SO THE PUBLIC WOULD KNOW  OIL PRICING FORMULA IN A DEREGULATED DOWNSTREAM OIL INDUSTRY
The recent increase in demand for oil internationally, particularly in the Asian Region, has caused a surge in the domestic price of oil. Since November 15, 2010, diesel has increased by P4.75 per liter (with a decrease of P0.75 per liter, thus a net increase of P4.00 per liter), while gasoline has increased by P5.25 per liter (with a decrease of P0.25 per liter, thus a net increase of P5.00 per liter).
Amidst the increases in oil prices and consistent with its statutory mandate to protect the public, the Department of Energy has been closely monitoring actual oil price movements, both in the international and domestic market, to prevent unreasonable adjustments and abuses.
To address the request of the public to understand better the formula in determining movements in domestic oil prices, provided below is the pricing formula adopted by the Department of Energy that was previously used by the Energy Regulatory Board.
The ERB Formula
Computation of the estimated adjustment for the week
LANDED COST (Product)  Past Week  Present Week 
US$ PER BARREL  
FOB (MPOS)  a_{1}  a_{2} 
FREIGHT PLUS  b_{1}  b_{2} 
CNF  c_{1}=a_{1}+b_{1}  c_{2}=a_{2}+b_{2} 
EXCHANGE RATE  d_{1}  d_{2} 
PESO LANDED COST  
CNF  e_{1}= c_{1}*d_{1}  e_{2}= c_{2}*d_{2} 
DUTY:  f_{1}= e_{1}*_%  f_{2}= e_{2}*_% 
OCEAN LOSS  g_{1}= e_{1}*0.5%  g_{2}= e_{2}*0.5% 
TOTAL (Without VAT)  h_{1}= e_{1}+f_{1}+g_{1}  h_{2}= e_{2}+f_{2}+g_{2} 
TOTAL (With VAT)  i_{1}= h_{1}*1.12  i_{2}= h_{2}*1.12 
PESO LANDED COST, P/li  j_{1}= i_{1 }/ 159  j_{2}= i_{2 }/ 159 
DIFFERENCE  
Peso/barrel  k_{2}= i_{2 } i1  
Peso/liter  l_{2}= k_{2 }/ 159 
In this formula, the Department of Energy compares the peso landed cost of bringing in the finished oil products to the domestic market on a weekonweek basis using the price buildup.The peso landed cost for a given week is calculated as follows:

 Get components of the cost of importing oil products in dollars, i.e., free on board (FOB) price of the product based on the weekly average of the Mean of Platts Singapore (MOPS) plus freight, to arrive at cost and freight (CNF).
 Convert CNF into peso per barrel by multiplying CNF with the average exchange rate applicable for the said week.
 Get the applicable duty, if any. Currently, there is no duty imposed on oil products in the Philippines.
 Get the ocean loss by multiplying the CNF in pesos (product in step 2 above) with the industry standard of 0.5%.
 Add the results in items 2, 3 and 4 above to arrive at peso landed cost without valueadded tax (VAT).
 Multiply result in item 5 above by 1.12 to arrive at peso landed cost with VAT.
 Divide the result in item 6 by 159 to arrive at the peso landed cost in liters.
 Follow the calculation formula above in computing the peso landed cost in liters for the previous and the present week. Get the difference to determine the estimated price adjustment expected the following week.
It may be noted that while the original ERB formula was applied on a monthly basis, the present weekly timing was adopted starting 2009 upon consultation by the Department of Energy with both the oil industry players and the consumers, including the transport and industrial sectors, with the objective of implementing more timely adjustments. Moreover, the weekly timing considers the fact that products bought last week from Singapore are likely the ones being sold in the Philippine market this week.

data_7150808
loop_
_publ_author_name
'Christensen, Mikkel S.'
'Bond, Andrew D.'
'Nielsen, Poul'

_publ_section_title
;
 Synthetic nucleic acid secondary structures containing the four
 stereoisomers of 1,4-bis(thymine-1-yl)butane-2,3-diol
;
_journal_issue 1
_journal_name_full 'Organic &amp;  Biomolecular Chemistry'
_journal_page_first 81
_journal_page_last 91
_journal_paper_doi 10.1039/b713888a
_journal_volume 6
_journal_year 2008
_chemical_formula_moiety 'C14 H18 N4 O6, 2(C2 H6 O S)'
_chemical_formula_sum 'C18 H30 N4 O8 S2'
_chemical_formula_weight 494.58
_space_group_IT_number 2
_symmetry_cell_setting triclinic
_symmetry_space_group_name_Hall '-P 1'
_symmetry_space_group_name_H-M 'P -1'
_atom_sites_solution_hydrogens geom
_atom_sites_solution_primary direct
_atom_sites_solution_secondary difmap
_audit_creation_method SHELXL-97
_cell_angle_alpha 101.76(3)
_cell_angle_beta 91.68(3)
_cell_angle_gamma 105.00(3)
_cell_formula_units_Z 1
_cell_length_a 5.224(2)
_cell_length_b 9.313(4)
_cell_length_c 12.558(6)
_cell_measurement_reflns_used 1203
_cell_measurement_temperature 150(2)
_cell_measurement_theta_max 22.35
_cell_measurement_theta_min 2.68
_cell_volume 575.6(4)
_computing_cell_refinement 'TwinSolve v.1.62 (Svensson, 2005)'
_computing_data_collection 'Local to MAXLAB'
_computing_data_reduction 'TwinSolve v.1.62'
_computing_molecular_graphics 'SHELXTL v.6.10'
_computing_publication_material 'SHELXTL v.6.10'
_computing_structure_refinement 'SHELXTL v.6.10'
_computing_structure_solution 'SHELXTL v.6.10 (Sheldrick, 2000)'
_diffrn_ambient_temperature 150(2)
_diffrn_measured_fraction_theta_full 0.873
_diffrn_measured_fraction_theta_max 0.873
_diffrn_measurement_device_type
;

It may be noted further that this formula does not consider costs beyond importation, e.g. storage, handling, distribution/retailing, as well as costs associated with the biofuels program such as the cost of the biofuels  bioethanol and biodiesel and logistics.
Are there alternative formulas?
Yes. Different groups and individuals suggested different formulas considering the limitations on MOPS data sharing.

 The Alternative Formula 1
This formula is simple in that it assumes a P1.00/liter increase or decrease in domestic oil price for every $3.00 change in MOPS. Although simplified and easy to calculate, this formula has many assumed variables such that a significant change in any variable will no longer make the formula reliable. For example, this formula may be valid for a certain $/bbl FOB range and pesodollar exchange rate range.

 The Alternative Formula 2
This formula was suggested by UP Professor Winnie Monsod since information on international prices of petroleum products available to the public is limited. Professor Monsod refers to the DOE Oil Monitor posted in the DOE website every Tuesday for the change in MOPS and the value of the pesodollar exchange rate. The result of this computation would be the estimated adjustment for the week.

 The Alternative Formula 3
This formula considers both the change in international prices of oil and the change in pesodollar exchange rate with each item having its respective factor. As in the previous formulas, the factors are valid for a range of FOB prices and pesodollar exchange rates. Like Alternative Formula 1, any significant change in variables will no longer make the formula reliable.
Conclusion
Consistent with the regime of deregulation, the Oil Deregulation Law did not prescribe a specific formula. The market is expected to set the prices. Notwithstanding deregulation however, players in the industry must adhere to the fundamental principle of fair prices as provided under the Oil Deregulation Law. We assure the public that the Department of Energy will continue to actively monitor the oil price movement to ensure that the price adjustment is reasonable.
^{1}bbl  barrels
^{2}Forex – Foreign Exchange